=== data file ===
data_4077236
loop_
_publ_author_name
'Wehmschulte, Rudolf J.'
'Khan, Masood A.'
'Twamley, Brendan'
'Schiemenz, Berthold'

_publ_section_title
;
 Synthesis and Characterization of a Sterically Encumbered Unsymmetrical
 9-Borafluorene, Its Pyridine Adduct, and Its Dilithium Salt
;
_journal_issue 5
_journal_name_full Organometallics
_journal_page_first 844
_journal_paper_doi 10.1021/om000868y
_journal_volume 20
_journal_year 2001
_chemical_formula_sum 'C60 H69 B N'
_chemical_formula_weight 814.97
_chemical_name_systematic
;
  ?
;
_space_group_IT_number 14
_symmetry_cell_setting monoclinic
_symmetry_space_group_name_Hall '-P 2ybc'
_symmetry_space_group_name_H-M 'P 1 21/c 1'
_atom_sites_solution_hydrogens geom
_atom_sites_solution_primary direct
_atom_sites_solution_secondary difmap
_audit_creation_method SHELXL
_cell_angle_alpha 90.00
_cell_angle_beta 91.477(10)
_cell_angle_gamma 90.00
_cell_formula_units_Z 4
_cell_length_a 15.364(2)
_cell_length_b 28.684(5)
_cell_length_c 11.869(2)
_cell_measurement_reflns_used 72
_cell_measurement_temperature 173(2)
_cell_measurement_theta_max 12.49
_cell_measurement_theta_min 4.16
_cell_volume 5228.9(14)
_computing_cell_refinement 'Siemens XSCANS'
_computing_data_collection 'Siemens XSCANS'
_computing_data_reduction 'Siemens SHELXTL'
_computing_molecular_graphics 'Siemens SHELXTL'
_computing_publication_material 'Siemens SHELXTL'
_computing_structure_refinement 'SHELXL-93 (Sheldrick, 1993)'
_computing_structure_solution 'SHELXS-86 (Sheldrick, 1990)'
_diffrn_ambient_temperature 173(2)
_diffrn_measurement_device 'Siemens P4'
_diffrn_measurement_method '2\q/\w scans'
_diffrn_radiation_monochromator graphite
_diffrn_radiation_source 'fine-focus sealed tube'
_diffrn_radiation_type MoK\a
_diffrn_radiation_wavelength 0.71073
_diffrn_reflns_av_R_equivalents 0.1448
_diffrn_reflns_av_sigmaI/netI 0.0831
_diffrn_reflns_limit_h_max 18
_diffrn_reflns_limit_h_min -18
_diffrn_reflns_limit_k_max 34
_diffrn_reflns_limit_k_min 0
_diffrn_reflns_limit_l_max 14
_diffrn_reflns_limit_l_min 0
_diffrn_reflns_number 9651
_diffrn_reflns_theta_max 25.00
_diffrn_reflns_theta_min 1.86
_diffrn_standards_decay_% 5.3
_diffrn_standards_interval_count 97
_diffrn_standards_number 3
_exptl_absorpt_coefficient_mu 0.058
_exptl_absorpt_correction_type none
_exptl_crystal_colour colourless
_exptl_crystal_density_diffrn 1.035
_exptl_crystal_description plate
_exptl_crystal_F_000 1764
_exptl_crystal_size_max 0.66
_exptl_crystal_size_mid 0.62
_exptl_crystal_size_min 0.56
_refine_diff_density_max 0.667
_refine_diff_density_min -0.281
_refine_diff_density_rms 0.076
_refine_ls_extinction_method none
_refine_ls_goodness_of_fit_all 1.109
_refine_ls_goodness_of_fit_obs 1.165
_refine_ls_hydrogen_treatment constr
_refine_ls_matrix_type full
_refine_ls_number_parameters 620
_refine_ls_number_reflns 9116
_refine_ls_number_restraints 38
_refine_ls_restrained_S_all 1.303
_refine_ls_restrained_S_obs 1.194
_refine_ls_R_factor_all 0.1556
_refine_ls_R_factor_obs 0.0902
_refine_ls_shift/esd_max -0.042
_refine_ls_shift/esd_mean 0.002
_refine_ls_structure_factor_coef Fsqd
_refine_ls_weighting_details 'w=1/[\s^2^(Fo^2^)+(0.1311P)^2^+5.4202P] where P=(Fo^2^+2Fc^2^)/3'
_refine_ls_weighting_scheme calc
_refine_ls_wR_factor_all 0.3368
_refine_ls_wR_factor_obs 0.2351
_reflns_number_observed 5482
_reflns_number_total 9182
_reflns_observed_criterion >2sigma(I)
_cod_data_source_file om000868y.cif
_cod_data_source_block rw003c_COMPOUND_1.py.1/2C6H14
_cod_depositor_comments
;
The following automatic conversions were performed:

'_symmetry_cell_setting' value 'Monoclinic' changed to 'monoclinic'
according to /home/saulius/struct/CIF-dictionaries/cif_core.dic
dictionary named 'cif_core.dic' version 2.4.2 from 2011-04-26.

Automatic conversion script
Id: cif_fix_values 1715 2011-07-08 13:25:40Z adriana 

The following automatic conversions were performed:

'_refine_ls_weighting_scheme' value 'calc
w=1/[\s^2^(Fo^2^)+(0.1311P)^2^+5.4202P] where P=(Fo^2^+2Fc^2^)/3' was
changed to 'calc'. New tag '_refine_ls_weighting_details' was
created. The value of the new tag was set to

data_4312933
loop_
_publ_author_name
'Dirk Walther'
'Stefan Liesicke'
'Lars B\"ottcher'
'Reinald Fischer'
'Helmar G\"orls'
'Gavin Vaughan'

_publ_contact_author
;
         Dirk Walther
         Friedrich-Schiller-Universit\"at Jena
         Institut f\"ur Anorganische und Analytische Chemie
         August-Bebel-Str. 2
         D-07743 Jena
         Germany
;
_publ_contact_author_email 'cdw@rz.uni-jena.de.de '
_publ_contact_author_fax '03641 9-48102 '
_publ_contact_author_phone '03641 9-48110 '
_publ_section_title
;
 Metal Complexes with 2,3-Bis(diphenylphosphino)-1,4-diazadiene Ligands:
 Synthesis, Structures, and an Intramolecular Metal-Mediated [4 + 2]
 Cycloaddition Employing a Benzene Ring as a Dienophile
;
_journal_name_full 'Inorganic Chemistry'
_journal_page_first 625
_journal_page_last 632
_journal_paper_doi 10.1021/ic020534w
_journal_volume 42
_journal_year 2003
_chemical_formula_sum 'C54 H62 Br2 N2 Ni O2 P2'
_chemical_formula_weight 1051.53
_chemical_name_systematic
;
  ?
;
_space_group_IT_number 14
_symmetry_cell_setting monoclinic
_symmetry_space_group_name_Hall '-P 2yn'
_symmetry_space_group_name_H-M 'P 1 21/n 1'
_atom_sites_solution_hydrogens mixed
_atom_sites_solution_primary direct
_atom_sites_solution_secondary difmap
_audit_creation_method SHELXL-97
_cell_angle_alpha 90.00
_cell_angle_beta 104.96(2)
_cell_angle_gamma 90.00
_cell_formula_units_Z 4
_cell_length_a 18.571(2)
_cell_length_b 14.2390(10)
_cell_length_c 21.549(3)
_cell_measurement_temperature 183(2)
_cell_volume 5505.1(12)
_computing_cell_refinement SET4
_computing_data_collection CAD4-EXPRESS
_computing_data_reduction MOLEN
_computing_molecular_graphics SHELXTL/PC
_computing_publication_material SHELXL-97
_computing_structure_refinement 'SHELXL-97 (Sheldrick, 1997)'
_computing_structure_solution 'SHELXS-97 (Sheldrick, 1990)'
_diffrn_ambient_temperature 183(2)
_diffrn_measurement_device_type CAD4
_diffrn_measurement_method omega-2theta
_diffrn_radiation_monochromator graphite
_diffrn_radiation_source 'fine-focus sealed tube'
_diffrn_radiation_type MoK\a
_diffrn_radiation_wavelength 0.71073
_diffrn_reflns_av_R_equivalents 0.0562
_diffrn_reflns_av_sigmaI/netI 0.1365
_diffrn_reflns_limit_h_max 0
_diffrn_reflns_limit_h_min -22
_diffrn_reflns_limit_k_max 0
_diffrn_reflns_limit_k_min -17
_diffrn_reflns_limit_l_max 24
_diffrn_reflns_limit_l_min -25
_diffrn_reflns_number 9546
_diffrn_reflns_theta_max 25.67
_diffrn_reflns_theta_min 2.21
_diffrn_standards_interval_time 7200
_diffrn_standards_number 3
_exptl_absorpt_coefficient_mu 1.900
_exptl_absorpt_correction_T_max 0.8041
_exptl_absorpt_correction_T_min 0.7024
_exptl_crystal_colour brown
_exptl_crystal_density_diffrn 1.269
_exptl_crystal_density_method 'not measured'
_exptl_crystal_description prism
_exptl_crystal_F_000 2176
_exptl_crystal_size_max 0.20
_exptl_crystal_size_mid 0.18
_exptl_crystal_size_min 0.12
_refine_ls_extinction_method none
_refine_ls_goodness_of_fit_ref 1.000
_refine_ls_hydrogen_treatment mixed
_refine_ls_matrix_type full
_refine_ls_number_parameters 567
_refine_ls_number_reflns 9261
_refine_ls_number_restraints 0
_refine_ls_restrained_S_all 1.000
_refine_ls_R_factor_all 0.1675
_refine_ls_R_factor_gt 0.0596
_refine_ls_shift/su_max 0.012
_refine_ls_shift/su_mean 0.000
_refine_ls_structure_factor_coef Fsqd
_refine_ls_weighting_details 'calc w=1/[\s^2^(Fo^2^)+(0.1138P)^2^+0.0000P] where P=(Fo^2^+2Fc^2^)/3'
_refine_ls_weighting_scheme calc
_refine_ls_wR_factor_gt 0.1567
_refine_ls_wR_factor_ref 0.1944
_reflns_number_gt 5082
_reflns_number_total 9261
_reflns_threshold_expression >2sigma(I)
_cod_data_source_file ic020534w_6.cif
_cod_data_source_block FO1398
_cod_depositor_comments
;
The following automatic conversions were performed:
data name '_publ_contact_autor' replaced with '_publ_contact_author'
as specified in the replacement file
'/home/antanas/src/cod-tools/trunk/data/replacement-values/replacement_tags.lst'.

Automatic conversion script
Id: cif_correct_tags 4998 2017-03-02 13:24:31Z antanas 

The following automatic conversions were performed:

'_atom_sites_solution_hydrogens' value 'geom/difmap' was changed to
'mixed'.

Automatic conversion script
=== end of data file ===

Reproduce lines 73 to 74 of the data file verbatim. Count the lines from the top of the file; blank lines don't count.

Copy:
_exptl_absorpt_coefficient_mu 0.058
_exptl_absorpt_correction_type none